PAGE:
Noise wise, the two fans on this laptop aren’t loud. They both spin at the same time, but are barely audible with daily tasks and even shut completely off in some cases. I haven’t noticed any electrical noise either on this sample, so if you dump the HDD you can get a totally quiet machine with this Aspire 7.
The fans ramp up under load, but even at this point they only reach noise levels of 43-44 dB at head level, which is under the segments averages. That’s hardly a consolation for the high temperatures though, I would have gladly accepted noisier fans that would actually do a much better job at keeping external temperatures lower.
Connectivity wise there’s Wireless AC, Bluetooth and Gigabit LAN on this laptop. Acer went with a Intel 7265 wireless module on our sample, which performs well in close proximity of the router, but barely holds on at 30 feet with two thick walls in between. The signal quality and overall speeds drop in this latter case, to the point you’ll actually feel in daily use.
As for the speakers, they are placed on the underbelly and are rather average. We measured a maximum volume of about 75 dB at head level, a little lower than the speakers on Helios 300 or the VX15, while the sound quality is tinny, with little to no bass. On the other hand I didn’t notice any distortions at high volumes, so there’s at least that, but you will feel the vibrations they send into the palm-rest.
As for the HD webcam on top of the screen, it’s washed up and lacks much in detail, but should do for occasional use. Make sure your room is properly lit though, otherwise the person at the other end will have a hard time seeing you.
There’s a 48 Wh battery on this laptop and as a result you shouldn’t expect that much in terms of battery life. See the numbers below for more details (screen set at 50% brightness, which is roughly 120 nits):
- 10.2 W (~4 h 40 min of use) – very light browsing and text editing in Google Drive, Balanced Mode, screen at 40%, Wi-Fi ON;
- 7.6 W (~4 h 15 min of use) – 1080p fullscreen video on Youtube in Internet Explorer, Balanced Mode, screen at 40%, Wi-Fi ON;
- 6.2 W (~7 h 40 min of use) – 1080p fullscreen .mkv video in the Movie app, Balanced Mode, screen at 40%, Wi-Fi ON;
- 7.7 W (~4 h 15 min of use) – 4K fullscreen .mkv video in the Movie app, Balanced Mode, screen at 40%, Wi-Fi ON;
- 14.5 W (~3 h 20 min of use) – heavy browsing in Edge, Balanced Mode, screen at 40%, Wi-Fi ON;
- 40.0 W (~1h 10 min of use) – gaming, High Performance Mode, screen at 40%, Wi-Fi ON.
Video playing results were actually quite good for a Core i7-7700HQ configuration, so Acer did a fairly good job optimizing that processes.
Our model came with a 120 Wh power brick and a full charge took over 2 hours.
Price and availability
The Aspire 7 is listed in Europe at the time of this article (Mid June 2017), but not in other regions.
Based on the info we have so far, I expect it to sell for between $800-$1000 and rival the Aspire VX15 line in terms of pricing, with whom it also shares the same hardware platform and screen.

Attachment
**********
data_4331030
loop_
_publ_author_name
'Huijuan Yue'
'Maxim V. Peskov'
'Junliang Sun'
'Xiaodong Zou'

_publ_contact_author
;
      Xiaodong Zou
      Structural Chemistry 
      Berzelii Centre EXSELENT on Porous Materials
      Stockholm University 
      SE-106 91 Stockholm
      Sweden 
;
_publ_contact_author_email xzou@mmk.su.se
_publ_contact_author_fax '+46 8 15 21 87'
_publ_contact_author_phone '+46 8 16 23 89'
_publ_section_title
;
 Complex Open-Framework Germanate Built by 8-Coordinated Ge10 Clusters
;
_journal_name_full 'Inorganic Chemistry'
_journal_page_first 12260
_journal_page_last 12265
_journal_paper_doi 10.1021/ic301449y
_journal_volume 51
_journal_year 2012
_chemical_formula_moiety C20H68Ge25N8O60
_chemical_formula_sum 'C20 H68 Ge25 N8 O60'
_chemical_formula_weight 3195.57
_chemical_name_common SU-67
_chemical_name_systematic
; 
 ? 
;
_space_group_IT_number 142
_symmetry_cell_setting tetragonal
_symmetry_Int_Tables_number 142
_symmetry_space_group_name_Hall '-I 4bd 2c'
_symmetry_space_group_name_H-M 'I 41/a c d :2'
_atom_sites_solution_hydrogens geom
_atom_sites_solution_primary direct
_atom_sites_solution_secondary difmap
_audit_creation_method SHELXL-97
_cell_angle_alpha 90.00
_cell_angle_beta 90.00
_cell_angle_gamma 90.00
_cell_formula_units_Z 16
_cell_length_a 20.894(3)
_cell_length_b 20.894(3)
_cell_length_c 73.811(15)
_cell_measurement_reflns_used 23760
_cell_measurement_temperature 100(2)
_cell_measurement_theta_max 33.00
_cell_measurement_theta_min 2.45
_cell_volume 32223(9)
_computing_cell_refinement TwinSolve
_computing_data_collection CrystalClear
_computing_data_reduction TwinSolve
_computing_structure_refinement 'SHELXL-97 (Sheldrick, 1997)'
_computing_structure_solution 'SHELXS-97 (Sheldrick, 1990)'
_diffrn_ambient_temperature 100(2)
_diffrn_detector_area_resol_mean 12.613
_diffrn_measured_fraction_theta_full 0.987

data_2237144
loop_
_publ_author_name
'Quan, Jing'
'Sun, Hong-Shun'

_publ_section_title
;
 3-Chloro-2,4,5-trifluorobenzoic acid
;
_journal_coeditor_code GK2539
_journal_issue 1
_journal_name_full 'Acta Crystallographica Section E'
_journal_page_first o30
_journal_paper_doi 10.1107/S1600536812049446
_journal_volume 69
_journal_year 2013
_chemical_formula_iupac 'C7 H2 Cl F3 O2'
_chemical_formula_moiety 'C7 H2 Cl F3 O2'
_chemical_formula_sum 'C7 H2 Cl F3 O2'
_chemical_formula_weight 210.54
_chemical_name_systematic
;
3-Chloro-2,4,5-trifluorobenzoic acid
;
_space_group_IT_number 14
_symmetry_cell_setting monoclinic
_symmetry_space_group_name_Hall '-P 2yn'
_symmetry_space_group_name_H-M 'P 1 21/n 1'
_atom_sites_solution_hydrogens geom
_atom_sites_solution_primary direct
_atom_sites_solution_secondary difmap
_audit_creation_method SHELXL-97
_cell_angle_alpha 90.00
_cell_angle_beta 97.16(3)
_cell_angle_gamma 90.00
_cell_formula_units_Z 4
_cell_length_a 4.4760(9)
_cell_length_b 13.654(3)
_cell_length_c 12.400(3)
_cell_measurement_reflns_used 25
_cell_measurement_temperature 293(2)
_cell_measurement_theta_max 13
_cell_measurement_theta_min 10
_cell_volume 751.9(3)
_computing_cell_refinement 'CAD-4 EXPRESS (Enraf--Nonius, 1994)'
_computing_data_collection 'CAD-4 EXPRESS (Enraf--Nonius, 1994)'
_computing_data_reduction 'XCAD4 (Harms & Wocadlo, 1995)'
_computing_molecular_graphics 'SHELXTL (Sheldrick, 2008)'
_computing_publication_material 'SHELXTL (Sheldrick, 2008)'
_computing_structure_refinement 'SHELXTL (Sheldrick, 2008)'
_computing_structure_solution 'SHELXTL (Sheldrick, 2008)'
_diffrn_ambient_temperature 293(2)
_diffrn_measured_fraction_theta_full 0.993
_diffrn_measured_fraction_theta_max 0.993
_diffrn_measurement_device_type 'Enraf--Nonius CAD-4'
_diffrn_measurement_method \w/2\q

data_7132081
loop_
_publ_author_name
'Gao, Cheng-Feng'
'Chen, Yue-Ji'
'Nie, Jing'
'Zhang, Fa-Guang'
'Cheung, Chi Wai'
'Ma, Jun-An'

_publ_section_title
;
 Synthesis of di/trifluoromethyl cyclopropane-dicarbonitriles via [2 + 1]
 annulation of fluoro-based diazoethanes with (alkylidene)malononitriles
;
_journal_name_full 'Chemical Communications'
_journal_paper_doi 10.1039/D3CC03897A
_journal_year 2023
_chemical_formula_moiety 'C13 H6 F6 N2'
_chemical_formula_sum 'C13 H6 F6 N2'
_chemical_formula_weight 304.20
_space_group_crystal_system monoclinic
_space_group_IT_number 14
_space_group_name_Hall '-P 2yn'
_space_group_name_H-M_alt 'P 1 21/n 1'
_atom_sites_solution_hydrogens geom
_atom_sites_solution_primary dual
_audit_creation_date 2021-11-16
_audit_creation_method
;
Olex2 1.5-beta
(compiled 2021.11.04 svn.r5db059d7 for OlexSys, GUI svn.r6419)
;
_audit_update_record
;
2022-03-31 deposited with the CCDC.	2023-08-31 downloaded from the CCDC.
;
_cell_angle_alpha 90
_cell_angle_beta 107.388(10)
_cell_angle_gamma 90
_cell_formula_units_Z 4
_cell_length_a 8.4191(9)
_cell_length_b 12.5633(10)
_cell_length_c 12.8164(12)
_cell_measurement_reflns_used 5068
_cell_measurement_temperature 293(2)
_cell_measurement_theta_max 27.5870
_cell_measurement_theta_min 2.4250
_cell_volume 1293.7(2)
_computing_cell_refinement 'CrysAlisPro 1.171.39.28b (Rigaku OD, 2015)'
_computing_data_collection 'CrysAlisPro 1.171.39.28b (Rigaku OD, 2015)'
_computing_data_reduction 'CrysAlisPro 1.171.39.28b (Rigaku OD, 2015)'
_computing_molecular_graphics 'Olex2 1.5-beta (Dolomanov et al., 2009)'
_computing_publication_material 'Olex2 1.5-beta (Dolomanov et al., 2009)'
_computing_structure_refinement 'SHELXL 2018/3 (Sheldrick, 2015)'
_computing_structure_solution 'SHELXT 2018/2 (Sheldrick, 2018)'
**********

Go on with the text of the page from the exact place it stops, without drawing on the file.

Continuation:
We’ll update this section once we know more, and in the meantime you can follow this link for more info on the configurations available at the time you’re reading this article.
After spending about two weeks with the Aspire 7 I can conclude it’s in many ways what I would expect from a mid-range multimedia laptop these days.
It’s well built and gets simple looks that make it a good option for all sorts of environments, including schools and strict work places. It gets a decent keyboard, trackpad and screen, powerful hardware and the performance that allows it to handle daily chores at ease, but also more demanding software and gaming at FHD resolutions.
However, in order to keep prices down, Acer had to cut some corners: the battery is only average in size, the display isn’t very bright or color accurate and the speakers are pretty mediocre. I for one could live with those, and I expect most of you would probably do as well, especially since this Aspire 7 is more affordable than most of its competitors.
My only major gripe is with how hot this machine runs when put to work and that for me is a deal-breaker: 50+ C on the back and nearly 50 C on the interior is just too much for a computer than’t not ultra-portable and is not very powerful either. I can except such high numbers from something like a Razer Blade or even an MSI GS63, but not from a 5.3 lbs 15-incher with merely a GTX 1050 Ti onboard. It’s true however that we reviewed an early version of this laptop though, so you should take our findings with a grain of salt and read other reviews and opinions online before deciding if the Aspire 7 is the right unit for you or not.
As far as the competition goes, there are many other laptops with Nvidia 1050/1050 Ti graphics on the market, but most of them get aggressive gaming schemes. Those of you that appreciate the more tamed down aesthetics of this notebook could also have a look at the Dell Inspiron 15 Gaming, Lenovo Legion Y520, Acer Nitro 5 or the Asus FX553 series, each with their pros and cons.
That’s about it for this review, but the comments section below is open for discussions, so if you have anything to add to our impressions of the Aspire 7 A715-71 or any questions, feel free to get in touch.